What is try-catch?


console.log("entering try-catch statement");

try {
  console.log("entering try block");
  throw "thrown message";
  console.log("this message is never seen");
catch (e) {
  console.log("entering catch block");
  console.log("leaving catch block");
finally {
  console.log("entering and leaving the finally block");

console.log("leaving try-catch statement");


entering try-catch statement
entering try block
entering catch block
thrown message
leaving catch block
entering and leaving the finally block
leaving try-catch statement

JavaScript's try-catch-finally statement works very similarly to the try-catch-finally encountered in C++ and Java. First, the try block is executed until and unless the code in it throws an exception (whether it is an explicit throw statement, the code has an uncaught native exception, or if the code calls a function that uses throw).

If the code doesn't throw an exception, then the whole try block is executed. If the code threw an exception inside the try block, then the catch block is executed. Last of all, the finally block is always executed, subsequent to the other blocks but prior to any subsequent code located outside of the try-catch-finally blocks. The finally block will just about always execute, no matter what kind of throwing, catching, or returning one might be trying to do inside the try or catch blocks.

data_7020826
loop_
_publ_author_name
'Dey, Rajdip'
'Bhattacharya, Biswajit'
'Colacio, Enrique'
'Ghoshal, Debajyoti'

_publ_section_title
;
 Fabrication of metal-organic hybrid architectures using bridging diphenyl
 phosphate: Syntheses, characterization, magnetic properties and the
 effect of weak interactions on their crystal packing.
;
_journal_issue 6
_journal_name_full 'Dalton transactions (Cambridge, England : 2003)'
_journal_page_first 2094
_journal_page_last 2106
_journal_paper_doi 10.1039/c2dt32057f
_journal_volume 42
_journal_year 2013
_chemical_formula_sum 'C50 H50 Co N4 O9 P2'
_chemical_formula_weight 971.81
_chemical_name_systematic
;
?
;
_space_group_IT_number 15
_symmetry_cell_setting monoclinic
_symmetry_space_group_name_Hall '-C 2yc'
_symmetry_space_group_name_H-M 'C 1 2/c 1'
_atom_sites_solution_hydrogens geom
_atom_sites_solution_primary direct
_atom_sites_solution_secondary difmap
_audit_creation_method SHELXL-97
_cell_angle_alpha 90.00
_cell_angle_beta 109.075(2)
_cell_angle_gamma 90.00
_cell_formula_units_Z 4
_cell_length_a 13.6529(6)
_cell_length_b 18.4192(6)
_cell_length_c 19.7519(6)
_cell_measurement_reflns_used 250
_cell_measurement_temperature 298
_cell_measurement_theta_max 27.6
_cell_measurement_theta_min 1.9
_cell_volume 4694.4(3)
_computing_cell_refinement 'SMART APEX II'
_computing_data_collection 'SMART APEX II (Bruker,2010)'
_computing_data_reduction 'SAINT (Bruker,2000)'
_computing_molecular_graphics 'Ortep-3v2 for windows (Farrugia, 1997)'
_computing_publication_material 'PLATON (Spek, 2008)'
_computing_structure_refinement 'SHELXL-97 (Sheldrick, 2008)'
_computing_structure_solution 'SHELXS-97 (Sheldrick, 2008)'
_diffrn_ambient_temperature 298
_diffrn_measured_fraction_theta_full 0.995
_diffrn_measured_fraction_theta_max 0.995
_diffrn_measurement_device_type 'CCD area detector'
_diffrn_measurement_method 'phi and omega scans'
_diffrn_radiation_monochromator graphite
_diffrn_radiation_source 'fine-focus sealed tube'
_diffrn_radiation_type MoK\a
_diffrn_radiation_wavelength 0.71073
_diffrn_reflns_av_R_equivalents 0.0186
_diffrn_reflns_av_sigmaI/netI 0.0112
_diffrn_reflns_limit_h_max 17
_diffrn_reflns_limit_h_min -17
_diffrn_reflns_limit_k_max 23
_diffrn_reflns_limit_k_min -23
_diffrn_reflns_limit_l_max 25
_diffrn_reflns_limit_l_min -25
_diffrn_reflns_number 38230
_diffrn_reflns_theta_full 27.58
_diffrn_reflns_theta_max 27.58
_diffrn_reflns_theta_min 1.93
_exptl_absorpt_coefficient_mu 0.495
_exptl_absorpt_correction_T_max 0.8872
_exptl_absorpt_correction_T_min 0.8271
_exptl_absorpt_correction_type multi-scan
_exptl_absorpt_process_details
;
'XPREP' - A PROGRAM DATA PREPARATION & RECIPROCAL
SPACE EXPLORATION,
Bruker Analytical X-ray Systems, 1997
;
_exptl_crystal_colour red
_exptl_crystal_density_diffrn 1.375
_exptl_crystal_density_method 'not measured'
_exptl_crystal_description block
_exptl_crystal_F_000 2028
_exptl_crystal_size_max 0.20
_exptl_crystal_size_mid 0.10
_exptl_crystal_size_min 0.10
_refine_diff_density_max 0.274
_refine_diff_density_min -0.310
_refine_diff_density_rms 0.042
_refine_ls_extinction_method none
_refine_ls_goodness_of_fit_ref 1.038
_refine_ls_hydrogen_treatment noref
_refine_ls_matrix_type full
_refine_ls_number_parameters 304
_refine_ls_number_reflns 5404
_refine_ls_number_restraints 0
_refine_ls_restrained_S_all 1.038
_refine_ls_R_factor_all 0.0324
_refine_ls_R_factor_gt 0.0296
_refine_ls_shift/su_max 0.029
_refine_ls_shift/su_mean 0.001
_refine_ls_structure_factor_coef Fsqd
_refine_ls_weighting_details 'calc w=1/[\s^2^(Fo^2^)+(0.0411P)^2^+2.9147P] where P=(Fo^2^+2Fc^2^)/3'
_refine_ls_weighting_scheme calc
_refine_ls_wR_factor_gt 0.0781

Note that you can omit the catch or finally block, but one of them must be present.

But wait, isn't it Node.js convention to not use try-catch?

In the core Node.js libraries, the only place that one really needs to use a try-catch is around JSON.parse(). All of the other methods use either the standard Error object through the first parameter of the callback or emit an error event. Because of this, it is generally considered standard to return errors through the callback rather than to use the throw statement.

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